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Diff. Btwn EAR, WAR, & JAR Files????

 
Elle Atechsy
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Hi All,

I'm a little confused on where EAR, WAR, & JAR files can run. I'm working on an application in which an application server farm group requires us to package our service in an EAR file. That's fine. But now I would like to ask about what is the best way to package our client packages. For one pacakage the client will only make event calls, so there will not be any java processes continuously running. For the other, we need java processes to run to continuously listen to a queue. There are no web requirements. The trick is that we cannot guarentee that all of our clients will be using application servers. Therefore, we need to package it in a way so that it will just run on a JVM. Can the JVM run EAR and WAR files? Or, do we have to have 2 different package options to accomodate client setups?

Thanks in advance for any assistance.

Thanks,
Lulu
 
Ernest Friedman-Hill
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EAR, WAR, and JAR files are all PKZIP-format files containing a META-INF directory with a MANIFEST.MF file in it. Beyond that, EAR and WAR files have some additional requirements. WAR files contain a WEB-INF directory with a web.xml file in it; I can't tell you off the top of my head what's in an EAR file, but it's something similar.

Anyway, a runnable JAR file has a special entry "Main-Class" in the MANIFEST.MF file that tells how to run the file. If you put such an entry in a WAR or EAR file's manifest, the command-line "java.exe" will be able to run it -- the name doesn't matter. So I believe that this is possible.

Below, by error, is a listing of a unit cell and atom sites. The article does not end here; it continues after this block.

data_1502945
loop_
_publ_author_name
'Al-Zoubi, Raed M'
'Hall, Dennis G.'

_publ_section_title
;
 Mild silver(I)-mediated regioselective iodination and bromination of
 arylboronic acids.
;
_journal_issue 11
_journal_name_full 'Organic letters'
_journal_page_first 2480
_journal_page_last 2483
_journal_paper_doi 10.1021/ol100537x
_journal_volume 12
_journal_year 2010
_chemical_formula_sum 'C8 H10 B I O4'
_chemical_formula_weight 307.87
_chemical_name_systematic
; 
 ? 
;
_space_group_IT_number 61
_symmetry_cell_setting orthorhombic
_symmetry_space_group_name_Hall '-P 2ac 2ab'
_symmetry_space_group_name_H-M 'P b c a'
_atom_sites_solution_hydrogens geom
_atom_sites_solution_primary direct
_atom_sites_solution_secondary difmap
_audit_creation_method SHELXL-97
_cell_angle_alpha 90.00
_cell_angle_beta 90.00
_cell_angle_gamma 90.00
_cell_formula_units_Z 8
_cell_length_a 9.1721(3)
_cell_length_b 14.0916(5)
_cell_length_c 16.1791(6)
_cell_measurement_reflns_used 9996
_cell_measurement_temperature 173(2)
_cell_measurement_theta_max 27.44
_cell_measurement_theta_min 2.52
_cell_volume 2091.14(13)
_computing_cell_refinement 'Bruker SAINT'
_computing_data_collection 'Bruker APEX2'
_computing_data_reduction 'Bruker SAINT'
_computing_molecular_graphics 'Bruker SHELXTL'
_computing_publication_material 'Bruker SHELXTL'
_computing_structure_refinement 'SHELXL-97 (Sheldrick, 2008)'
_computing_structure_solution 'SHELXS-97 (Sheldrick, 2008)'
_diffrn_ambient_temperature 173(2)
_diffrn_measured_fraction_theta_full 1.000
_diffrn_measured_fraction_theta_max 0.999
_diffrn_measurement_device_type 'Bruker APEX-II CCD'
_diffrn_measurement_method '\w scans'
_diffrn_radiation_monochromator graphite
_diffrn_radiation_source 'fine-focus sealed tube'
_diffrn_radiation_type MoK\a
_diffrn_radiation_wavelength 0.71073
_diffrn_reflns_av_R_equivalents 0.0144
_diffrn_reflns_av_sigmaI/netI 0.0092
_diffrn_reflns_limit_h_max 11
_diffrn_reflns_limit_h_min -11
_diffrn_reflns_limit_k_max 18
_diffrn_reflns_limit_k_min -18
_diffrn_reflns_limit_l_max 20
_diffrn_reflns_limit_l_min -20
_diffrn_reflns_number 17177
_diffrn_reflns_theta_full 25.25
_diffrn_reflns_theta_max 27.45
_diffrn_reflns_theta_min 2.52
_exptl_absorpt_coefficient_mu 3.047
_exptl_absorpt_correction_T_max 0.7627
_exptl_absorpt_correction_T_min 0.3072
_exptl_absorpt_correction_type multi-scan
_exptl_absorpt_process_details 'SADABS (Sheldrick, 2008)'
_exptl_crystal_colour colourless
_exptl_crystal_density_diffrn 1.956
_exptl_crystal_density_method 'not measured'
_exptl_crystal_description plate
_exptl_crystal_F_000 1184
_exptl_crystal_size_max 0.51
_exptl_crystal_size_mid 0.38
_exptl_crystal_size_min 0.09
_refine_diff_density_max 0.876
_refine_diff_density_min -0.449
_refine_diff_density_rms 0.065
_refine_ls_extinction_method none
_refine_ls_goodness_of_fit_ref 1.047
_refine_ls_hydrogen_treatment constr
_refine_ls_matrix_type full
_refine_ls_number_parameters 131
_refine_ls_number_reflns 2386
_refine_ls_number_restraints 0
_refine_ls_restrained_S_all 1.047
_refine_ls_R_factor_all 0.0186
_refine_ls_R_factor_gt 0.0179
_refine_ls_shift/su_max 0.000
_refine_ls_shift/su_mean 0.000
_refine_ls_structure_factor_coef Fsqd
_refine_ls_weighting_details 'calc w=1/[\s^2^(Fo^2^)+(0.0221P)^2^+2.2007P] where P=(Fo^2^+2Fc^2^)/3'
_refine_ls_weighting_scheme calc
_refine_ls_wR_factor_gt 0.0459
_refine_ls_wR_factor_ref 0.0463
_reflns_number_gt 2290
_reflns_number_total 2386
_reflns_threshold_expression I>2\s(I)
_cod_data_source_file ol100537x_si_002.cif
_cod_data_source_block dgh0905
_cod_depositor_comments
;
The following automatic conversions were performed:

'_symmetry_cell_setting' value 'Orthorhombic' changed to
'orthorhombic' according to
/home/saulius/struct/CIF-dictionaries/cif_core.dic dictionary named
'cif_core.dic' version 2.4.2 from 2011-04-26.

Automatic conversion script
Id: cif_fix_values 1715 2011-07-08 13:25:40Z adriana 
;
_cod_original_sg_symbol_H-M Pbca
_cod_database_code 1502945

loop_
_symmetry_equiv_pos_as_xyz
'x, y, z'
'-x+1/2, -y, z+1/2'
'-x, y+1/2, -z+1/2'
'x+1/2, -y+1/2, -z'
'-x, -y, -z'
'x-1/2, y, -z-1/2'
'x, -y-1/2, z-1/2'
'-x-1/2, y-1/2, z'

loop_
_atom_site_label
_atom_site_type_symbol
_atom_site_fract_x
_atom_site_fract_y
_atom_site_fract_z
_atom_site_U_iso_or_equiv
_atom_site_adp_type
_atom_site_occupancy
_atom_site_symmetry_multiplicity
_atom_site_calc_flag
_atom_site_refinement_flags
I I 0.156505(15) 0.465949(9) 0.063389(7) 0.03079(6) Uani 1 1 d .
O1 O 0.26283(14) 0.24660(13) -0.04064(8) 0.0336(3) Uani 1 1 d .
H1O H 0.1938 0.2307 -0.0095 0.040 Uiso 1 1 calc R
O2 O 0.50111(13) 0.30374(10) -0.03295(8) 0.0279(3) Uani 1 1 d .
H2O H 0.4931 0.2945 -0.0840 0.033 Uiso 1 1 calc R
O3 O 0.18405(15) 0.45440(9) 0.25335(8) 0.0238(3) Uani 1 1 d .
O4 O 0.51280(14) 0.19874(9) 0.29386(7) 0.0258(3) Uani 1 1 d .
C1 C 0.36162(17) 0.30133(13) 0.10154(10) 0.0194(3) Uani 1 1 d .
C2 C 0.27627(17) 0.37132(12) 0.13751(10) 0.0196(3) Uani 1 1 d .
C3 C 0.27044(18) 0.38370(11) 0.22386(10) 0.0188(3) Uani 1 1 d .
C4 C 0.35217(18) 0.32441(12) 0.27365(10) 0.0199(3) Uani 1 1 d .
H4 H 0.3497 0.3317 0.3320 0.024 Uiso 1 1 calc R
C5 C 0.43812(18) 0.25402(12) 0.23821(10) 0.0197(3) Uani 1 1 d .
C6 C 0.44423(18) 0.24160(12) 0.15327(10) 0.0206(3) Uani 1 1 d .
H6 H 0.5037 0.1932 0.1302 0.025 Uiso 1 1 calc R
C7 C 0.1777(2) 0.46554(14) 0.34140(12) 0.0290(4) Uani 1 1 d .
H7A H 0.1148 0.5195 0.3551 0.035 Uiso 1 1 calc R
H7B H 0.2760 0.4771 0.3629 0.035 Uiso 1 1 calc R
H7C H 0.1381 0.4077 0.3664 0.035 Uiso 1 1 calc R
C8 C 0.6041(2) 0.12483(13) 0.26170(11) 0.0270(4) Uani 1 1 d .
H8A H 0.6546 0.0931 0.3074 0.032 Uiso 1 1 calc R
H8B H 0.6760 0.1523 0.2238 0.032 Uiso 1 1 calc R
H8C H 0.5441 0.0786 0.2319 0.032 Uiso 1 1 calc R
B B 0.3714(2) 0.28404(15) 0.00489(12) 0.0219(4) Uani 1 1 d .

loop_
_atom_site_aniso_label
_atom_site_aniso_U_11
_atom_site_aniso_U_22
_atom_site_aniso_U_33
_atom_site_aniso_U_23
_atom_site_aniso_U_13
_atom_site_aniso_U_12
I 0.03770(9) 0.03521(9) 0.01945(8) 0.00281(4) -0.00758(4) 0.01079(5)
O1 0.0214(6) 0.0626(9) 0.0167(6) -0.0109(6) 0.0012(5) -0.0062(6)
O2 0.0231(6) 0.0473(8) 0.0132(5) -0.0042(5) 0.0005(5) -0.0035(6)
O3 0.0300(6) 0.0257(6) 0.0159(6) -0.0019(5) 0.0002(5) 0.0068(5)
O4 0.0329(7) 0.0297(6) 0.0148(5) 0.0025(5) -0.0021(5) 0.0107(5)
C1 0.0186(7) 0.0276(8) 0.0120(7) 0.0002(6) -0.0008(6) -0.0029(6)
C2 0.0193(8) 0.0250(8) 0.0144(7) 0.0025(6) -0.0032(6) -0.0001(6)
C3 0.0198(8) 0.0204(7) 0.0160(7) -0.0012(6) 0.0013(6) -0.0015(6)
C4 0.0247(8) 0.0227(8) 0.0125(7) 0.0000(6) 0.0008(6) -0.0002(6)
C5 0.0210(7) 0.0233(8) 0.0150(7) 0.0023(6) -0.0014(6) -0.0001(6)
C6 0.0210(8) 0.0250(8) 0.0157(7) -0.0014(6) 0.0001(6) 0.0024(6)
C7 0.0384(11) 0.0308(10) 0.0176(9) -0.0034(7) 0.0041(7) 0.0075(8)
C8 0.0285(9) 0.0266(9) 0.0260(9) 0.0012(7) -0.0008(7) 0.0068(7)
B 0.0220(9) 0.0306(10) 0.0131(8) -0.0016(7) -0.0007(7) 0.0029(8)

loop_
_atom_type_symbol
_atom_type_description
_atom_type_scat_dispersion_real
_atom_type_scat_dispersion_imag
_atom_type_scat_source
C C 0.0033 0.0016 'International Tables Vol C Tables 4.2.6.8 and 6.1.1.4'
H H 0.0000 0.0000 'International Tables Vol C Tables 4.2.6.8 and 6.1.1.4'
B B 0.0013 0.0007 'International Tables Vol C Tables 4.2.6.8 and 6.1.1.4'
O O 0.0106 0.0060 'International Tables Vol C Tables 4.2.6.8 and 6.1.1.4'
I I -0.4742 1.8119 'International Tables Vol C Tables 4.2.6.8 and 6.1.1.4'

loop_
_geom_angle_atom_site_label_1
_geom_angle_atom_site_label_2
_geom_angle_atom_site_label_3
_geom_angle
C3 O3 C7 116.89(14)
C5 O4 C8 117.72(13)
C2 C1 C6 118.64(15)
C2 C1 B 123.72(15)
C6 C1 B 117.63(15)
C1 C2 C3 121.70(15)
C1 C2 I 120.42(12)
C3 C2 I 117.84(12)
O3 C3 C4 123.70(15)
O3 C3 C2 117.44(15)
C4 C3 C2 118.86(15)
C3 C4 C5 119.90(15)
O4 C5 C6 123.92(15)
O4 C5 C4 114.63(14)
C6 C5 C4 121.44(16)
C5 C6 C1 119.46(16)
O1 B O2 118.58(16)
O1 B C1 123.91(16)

Jesper de Jong
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EAR (Enterprise Application Archive) and WAR (Web Application Archive) files are special kinds of JAR files.

You need a J2EE application server to run EAR files.
You need a servlet container or J2EE app server to run WAR files.

Which kind you should use depends on your application. If it's a J2EE application with EJBs (Enterprise Java Beans), you need to build an EAR file and deploy it in your app server. If it's a web application with servlets and JSPs but without EJBs, you can build a WAR file and deploy it in the servlet container.

A plain JVM cannot run EAR and WAR files.
 
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